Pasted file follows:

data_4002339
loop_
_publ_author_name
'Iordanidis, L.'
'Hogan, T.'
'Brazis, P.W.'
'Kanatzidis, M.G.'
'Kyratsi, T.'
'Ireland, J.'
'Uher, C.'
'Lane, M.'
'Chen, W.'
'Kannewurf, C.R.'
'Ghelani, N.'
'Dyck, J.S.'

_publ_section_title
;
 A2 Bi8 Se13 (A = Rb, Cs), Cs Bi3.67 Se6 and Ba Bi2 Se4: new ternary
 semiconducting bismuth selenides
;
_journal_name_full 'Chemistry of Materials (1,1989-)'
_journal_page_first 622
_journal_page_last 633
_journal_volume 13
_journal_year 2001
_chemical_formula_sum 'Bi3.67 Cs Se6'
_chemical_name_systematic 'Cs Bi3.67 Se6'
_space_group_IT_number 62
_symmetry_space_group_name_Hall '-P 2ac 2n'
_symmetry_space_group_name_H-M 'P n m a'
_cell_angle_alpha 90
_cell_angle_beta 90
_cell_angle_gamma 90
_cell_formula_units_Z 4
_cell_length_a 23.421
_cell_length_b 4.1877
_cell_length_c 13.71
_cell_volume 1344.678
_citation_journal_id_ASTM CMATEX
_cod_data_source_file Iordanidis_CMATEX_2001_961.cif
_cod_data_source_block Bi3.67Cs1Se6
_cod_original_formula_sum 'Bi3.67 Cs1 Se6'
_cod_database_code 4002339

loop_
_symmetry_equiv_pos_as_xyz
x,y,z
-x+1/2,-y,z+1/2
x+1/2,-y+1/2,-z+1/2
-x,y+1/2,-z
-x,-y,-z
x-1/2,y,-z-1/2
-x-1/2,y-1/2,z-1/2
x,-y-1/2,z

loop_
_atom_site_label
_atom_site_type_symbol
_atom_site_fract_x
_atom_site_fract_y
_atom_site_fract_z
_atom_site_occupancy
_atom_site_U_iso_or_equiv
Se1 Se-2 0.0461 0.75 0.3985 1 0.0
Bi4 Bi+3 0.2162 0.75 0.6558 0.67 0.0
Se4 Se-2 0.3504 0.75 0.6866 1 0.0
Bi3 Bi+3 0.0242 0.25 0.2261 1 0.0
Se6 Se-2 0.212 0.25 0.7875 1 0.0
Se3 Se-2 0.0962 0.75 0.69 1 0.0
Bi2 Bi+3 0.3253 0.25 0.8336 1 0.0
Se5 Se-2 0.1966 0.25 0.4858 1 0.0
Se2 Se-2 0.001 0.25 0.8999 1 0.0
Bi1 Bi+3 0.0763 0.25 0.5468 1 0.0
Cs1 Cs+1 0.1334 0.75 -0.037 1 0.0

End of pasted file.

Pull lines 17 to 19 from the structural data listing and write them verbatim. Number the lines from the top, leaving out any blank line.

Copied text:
;
 A2 Bi8 Se13 (A = Rb, Cs), Cs Bi3.67 Se6 and Ba Bi2 Se4: new ternary
 semiconducting bismuth selenides